Hit by repeated rounds of cooling measures and loan restrictions, the housing market has emerged as a concern for Singapore’s banks, with loans to the sector and new mortgage applications slowing.
Housing and bridging loans expanded 7.9 per cent in March to S$168.9 billion from S$156.6 billion a year earlier, central bank data showed yesterday. However, this compares with a compound annual growth rate of 15 per cent in the past five years.
“Currently, our housing loans continue to rise due to previously committed loans by home buyers,” said OCBC chief executive Samuel Tsien. “But new loan origination has come down quite a bit, by about 40 per cent, if you compare it with the heydays two years ago.”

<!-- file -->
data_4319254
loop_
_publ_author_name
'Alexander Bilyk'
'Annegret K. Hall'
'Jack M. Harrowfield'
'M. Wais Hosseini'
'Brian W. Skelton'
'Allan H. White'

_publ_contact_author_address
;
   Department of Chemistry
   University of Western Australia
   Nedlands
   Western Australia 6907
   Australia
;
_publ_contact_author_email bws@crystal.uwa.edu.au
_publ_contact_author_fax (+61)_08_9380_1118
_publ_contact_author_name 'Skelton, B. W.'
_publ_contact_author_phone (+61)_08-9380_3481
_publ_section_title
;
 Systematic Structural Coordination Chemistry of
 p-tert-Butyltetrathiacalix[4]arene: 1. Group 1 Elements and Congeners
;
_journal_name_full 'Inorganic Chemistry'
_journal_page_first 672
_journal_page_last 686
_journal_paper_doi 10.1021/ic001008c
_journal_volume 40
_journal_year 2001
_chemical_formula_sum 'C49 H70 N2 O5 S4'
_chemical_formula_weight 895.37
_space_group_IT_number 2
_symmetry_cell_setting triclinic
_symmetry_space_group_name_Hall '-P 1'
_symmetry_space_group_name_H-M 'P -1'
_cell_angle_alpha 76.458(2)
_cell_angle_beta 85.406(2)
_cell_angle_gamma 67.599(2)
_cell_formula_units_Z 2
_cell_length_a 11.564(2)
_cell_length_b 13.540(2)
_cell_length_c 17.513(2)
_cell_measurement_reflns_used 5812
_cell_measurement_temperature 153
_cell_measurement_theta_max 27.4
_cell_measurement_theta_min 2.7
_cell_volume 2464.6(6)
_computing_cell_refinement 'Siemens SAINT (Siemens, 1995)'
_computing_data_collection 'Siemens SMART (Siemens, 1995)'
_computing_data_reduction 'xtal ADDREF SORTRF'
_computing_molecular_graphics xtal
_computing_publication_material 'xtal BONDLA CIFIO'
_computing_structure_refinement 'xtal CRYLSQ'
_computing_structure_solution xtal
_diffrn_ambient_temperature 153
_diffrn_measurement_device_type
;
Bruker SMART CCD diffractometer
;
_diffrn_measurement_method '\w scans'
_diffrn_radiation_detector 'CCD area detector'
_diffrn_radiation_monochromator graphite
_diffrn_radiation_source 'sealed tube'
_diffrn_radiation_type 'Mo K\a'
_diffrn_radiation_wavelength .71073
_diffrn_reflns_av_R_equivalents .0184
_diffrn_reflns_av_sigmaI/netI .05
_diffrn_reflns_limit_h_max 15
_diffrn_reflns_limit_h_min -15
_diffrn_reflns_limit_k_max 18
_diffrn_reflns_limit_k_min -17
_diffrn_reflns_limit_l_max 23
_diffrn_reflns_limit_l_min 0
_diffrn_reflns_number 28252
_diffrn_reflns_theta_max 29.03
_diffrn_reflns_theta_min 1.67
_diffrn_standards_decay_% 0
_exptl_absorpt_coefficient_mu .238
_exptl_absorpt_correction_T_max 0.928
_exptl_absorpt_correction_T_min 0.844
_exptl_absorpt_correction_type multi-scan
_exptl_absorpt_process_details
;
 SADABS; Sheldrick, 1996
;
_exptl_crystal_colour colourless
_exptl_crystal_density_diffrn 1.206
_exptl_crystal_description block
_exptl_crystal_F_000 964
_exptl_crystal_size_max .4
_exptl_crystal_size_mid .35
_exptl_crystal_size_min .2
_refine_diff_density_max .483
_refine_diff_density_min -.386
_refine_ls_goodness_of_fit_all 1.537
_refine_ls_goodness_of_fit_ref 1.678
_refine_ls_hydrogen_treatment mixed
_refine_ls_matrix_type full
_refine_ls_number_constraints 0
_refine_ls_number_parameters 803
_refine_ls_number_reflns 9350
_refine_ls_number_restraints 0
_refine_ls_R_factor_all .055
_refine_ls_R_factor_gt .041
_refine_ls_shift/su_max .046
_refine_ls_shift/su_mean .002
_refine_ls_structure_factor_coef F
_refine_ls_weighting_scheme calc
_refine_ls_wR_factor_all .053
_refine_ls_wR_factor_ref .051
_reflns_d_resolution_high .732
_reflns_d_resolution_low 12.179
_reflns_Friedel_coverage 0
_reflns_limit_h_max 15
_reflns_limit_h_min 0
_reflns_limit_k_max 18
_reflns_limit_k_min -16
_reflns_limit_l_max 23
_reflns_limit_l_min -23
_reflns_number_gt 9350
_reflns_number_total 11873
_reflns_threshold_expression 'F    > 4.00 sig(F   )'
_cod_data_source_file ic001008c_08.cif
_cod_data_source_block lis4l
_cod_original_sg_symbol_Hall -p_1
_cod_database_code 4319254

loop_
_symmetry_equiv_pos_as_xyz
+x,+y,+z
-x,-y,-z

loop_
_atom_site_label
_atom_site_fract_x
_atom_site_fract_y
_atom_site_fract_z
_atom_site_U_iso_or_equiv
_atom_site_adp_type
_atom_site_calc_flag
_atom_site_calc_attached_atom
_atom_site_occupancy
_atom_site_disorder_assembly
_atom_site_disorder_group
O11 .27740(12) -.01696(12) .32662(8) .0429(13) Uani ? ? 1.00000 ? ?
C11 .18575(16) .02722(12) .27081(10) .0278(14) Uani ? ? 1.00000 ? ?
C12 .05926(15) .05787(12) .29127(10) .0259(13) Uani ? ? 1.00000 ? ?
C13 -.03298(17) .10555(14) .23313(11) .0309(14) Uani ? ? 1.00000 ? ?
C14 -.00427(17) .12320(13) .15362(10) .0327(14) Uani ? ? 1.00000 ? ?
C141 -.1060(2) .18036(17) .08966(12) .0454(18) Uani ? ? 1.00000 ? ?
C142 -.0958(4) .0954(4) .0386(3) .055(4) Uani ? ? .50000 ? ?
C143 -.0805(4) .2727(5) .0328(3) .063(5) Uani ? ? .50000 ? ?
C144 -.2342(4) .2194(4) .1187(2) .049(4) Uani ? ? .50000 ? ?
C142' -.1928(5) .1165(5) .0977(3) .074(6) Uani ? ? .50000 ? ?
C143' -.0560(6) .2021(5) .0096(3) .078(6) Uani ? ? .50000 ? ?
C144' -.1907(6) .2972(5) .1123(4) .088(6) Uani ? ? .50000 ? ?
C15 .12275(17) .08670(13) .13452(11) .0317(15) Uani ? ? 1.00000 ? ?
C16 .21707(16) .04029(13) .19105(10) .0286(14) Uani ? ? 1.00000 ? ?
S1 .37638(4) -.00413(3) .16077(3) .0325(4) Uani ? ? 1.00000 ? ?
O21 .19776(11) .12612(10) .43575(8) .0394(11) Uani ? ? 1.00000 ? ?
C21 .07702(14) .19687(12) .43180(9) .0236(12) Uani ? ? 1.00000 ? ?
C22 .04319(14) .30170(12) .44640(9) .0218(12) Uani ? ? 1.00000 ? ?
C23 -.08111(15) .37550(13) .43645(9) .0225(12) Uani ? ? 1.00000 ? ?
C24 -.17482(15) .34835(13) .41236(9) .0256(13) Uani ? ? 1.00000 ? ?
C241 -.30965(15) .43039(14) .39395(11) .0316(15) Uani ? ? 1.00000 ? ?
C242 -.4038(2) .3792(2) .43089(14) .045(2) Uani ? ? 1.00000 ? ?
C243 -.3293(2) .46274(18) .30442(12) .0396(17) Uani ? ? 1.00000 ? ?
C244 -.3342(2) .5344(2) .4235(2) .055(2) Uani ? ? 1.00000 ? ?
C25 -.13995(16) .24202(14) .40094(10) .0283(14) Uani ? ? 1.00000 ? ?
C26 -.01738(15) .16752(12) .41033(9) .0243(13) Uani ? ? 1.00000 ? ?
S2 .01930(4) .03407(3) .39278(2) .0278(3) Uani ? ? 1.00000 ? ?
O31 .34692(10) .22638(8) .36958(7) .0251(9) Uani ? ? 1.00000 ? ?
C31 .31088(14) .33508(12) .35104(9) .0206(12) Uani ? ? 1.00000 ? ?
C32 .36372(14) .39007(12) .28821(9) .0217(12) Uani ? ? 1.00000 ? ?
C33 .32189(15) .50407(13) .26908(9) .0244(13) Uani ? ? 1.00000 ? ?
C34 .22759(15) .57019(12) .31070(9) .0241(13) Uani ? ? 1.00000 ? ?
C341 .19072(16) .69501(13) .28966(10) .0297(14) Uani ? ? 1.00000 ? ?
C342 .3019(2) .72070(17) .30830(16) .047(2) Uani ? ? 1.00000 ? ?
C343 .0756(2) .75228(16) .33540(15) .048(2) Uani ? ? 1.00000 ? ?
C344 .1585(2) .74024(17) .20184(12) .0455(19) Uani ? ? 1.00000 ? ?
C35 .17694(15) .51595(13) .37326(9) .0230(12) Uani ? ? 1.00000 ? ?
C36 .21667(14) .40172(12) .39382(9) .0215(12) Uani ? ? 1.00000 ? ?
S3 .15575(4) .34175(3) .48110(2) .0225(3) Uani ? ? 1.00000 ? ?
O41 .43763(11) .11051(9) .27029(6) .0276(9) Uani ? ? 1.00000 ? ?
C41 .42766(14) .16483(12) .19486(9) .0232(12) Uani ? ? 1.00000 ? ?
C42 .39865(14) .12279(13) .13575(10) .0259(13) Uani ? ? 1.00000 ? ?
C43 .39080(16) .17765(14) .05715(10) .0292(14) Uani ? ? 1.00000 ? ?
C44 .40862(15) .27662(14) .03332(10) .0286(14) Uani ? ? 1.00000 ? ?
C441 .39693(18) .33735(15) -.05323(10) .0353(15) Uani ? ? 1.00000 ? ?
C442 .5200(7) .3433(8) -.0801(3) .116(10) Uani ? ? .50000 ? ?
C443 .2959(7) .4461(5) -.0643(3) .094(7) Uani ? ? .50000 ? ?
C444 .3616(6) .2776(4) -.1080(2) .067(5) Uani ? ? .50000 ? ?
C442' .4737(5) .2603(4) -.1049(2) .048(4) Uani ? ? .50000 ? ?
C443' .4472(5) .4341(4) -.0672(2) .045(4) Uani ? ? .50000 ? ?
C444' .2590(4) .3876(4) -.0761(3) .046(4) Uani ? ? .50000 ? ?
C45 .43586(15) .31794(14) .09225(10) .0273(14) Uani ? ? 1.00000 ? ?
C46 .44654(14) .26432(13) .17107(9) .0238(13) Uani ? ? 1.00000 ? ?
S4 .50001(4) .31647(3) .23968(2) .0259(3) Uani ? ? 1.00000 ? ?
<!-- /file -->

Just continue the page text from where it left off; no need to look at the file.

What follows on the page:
Similarly, DBS chief executive Piyush Gupta said new home loan applications at the bank were down 45 per cent in the first quarter from a year earlier, but he expects housing loans to still grow this year, albeit at a slower pace.
Responding to queries from TODAY, UOB said the bank is experiencing a similar trend, but declined to provide figures.
Yesterday’s earnings reports from the banks showed housing loans at DBS rose 7.1 per cent on-year to S$49.8 billion in the first quarter, slower than the 7.8 per cent on-year pace seen in the October-to-December period.
At OCBC, loans to the sector grew 8.3 per cent on-year to S$42.8 billion, narrowing from 11.2 per cent in the previous quarter. Meanwhile, home loans at UOB rose by 7.4 per cent on-year to S$51.6 billion, versus the 9.4 per cent rise in the final three months of last year.
Source : Today – 1 May 2014